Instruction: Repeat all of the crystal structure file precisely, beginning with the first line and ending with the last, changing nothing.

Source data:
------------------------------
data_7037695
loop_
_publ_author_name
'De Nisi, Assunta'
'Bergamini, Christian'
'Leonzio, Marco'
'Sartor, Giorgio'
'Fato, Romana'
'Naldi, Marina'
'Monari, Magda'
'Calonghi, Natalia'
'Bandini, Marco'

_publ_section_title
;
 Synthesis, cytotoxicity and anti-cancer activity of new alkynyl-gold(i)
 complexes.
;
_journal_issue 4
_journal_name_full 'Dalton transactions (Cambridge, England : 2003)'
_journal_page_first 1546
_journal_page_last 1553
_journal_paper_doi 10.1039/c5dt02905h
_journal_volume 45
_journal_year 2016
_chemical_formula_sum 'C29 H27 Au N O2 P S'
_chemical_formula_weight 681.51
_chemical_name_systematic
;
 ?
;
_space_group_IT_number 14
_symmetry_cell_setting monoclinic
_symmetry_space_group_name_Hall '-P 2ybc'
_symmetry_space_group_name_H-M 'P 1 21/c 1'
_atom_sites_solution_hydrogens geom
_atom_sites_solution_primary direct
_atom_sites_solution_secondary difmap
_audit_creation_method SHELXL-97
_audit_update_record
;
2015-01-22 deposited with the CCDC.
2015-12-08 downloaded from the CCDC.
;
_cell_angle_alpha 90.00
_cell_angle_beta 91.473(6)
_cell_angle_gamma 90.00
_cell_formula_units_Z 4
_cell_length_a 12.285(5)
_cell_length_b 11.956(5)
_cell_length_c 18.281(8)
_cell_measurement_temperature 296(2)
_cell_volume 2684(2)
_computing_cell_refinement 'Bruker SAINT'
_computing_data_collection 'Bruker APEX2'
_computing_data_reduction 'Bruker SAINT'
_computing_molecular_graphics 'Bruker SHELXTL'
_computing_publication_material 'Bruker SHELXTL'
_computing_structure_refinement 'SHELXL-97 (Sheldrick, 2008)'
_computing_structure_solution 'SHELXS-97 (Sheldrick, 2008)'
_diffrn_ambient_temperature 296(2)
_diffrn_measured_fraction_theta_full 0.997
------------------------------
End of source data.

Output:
data_7037695
loop_
_publ_author_name
'De Nisi, Assunta'
'Bergamini, Christian'
'Leonzio, Marco'
'Sartor, Giorgio'
'Fato, Romana'
'Naldi, Marina'
'Monari, Magda'
'Calonghi, Natalia'
'Bandini, Marco'

_publ_section_title
;
 Synthesis, cytotoxicity and anti-cancer activity of new alkynyl-gold(i)
 complexes.
;
_journal_issue 4
_journal_name_full 'Dalton transactions (Cambridge, England : 2003)'
_journal_page_first 1546
_journal_page_last 1553
_journal_paper_doi 10.1039/c5dt02905h
_journal_volume 45
_journal_year 2016
_chemical_formula_sum 'C29 H27 Au N O2 P S'
_chemical_formula_weight 681.51
_chemical_name_systematic
;
 ?
;
_space_group_IT_number 14
_symmetry_cell_setting monoclinic
_symmetry_space_group_name_Hall '-P 2ybc'
_symmetry_space_group_name_H-M 'P 1 21/c 1'
_atom_sites_solution_hydrogens geom
_atom_sites_solution_primary direct
_atom_sites_solution_secondary difmap
_audit_creation_method SHELXL-97
_audit_update_record
;
2015-01-22 deposited with the CCDC.
2015-12-08 downloaded from the CCDC.
;
_cell_angle_alpha 90.00
_cell_angle_beta 91.473(6)
_cell_angle_gamma 90.00
_cell_formula_units_Z 4
_cell_length_a 12.285(5)
_cell_length_b 11.956(5)
_cell_length_c 18.281(8)
_cell_measurement_temperature 296(2)
_cell_volume 2684(2)
_computing_cell_refinement 'Bruker SAINT'
_computing_data_collection 'Bruker APEX2'
_computing_data_reduction 'Bruker SAINT'
_computing_molecular_graphics 'Bruker SHELXTL'
_computing_publication_material 'Bruker SHELXTL'
_computing_structure_refinement 'SHELXL-97 (Sheldrick, 2008)'
_computing_structure_solution 'SHELXS-97 (Sheldrick, 2008)'
_diffrn_ambient_temperature 296(2)
_diffrn_measured_fraction_theta_full 0.997